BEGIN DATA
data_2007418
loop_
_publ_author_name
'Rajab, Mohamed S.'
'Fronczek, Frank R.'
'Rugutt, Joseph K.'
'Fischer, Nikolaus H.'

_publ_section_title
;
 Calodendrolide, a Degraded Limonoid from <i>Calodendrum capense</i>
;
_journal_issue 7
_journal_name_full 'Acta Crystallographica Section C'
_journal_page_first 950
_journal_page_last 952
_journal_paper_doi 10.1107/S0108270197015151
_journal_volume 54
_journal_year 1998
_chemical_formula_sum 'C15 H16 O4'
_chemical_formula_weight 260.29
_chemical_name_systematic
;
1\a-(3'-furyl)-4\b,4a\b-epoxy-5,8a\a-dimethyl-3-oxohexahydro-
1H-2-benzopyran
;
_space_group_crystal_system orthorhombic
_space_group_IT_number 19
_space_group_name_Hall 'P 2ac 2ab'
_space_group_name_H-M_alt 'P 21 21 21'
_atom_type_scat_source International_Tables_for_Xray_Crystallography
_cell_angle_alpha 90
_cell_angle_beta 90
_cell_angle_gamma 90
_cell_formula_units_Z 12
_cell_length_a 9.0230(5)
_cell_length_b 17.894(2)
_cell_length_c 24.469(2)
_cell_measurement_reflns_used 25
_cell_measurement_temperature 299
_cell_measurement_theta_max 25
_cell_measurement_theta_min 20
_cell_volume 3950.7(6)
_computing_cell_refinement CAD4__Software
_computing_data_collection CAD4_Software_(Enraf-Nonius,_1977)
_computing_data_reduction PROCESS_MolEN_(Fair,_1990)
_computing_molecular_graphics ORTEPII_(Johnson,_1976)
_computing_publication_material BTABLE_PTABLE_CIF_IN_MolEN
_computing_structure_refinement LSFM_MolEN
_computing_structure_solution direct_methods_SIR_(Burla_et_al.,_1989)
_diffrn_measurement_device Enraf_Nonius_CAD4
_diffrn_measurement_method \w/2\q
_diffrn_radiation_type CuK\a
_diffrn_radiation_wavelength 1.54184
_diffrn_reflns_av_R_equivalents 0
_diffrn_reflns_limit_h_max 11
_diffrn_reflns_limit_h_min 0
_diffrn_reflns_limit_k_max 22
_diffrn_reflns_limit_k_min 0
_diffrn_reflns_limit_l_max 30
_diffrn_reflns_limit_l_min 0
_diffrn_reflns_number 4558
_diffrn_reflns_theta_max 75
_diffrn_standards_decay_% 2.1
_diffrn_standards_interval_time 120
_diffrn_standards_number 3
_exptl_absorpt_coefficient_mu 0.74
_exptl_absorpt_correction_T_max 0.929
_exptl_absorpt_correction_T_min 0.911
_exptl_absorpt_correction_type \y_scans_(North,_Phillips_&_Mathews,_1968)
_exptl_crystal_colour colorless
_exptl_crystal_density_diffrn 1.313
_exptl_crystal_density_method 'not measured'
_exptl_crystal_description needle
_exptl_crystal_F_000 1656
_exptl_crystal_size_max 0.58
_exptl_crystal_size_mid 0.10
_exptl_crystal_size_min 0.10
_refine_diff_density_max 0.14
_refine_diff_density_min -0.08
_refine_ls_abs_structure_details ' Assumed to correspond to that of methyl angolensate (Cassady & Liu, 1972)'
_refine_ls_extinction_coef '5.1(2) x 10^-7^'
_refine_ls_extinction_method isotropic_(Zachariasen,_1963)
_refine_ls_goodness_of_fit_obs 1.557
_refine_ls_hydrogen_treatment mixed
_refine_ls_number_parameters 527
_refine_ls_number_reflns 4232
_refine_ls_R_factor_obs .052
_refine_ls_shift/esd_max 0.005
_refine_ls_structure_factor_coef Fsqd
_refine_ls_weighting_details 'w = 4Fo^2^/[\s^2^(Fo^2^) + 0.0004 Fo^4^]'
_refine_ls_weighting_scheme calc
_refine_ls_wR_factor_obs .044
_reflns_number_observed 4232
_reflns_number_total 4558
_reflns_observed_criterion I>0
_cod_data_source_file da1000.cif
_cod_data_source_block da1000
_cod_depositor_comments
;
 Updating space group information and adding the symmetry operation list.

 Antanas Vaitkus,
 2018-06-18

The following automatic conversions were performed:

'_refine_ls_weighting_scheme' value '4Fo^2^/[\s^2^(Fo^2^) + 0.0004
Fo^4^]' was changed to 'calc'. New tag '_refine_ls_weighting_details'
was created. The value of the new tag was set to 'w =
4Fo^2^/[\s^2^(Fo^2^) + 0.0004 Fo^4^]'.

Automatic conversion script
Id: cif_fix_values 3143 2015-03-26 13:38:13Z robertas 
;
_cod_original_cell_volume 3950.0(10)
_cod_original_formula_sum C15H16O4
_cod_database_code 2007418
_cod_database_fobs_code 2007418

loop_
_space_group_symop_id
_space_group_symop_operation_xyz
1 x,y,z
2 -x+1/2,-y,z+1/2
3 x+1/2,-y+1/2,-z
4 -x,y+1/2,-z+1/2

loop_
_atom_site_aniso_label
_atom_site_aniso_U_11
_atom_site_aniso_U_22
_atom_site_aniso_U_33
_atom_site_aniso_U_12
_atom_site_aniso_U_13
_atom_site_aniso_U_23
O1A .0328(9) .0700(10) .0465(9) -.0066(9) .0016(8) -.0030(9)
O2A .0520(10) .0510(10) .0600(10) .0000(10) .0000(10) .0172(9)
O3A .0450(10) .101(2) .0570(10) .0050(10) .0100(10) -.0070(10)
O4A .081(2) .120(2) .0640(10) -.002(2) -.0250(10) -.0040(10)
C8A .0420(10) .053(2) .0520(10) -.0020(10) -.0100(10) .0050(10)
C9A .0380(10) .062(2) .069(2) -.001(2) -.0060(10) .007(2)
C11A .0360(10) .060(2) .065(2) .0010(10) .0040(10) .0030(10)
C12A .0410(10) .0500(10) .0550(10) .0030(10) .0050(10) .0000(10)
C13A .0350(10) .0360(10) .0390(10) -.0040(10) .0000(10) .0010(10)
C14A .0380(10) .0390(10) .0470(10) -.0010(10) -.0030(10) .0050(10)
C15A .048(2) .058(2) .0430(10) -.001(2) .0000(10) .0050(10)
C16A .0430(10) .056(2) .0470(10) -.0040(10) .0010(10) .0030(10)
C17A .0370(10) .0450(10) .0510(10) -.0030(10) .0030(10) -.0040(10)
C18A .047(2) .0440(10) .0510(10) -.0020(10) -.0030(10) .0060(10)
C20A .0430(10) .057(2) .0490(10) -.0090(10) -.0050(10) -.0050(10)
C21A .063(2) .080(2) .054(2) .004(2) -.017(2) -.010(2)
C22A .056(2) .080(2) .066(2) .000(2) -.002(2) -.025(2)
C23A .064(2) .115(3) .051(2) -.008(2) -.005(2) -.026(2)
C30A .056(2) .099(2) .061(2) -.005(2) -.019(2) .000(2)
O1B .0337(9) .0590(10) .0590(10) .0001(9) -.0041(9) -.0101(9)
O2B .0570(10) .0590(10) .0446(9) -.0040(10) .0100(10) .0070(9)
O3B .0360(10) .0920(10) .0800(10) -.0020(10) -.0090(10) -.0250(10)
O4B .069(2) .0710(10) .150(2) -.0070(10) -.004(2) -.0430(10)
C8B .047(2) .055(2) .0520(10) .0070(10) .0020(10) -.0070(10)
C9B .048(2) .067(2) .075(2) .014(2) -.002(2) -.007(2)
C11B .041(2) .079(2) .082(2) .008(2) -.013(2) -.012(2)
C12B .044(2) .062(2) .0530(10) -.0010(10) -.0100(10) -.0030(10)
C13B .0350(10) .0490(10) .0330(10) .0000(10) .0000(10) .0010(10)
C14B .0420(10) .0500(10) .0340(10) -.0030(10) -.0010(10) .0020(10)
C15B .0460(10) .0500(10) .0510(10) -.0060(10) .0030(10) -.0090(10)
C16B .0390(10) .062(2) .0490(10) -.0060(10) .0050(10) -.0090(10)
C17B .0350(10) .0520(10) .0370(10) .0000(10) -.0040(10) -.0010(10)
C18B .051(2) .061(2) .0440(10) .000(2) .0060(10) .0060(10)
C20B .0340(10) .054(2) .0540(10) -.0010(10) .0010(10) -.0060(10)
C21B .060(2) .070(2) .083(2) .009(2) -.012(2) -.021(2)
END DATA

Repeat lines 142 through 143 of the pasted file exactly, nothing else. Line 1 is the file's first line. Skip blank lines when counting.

C17A .0370(10) .0450(10) .0510(10) -.0030(10) .0030(10) -.0040(10)
C18A .047(2) .0440(10) .0510(10) -.0020(10) -.0030(10) .0060(10)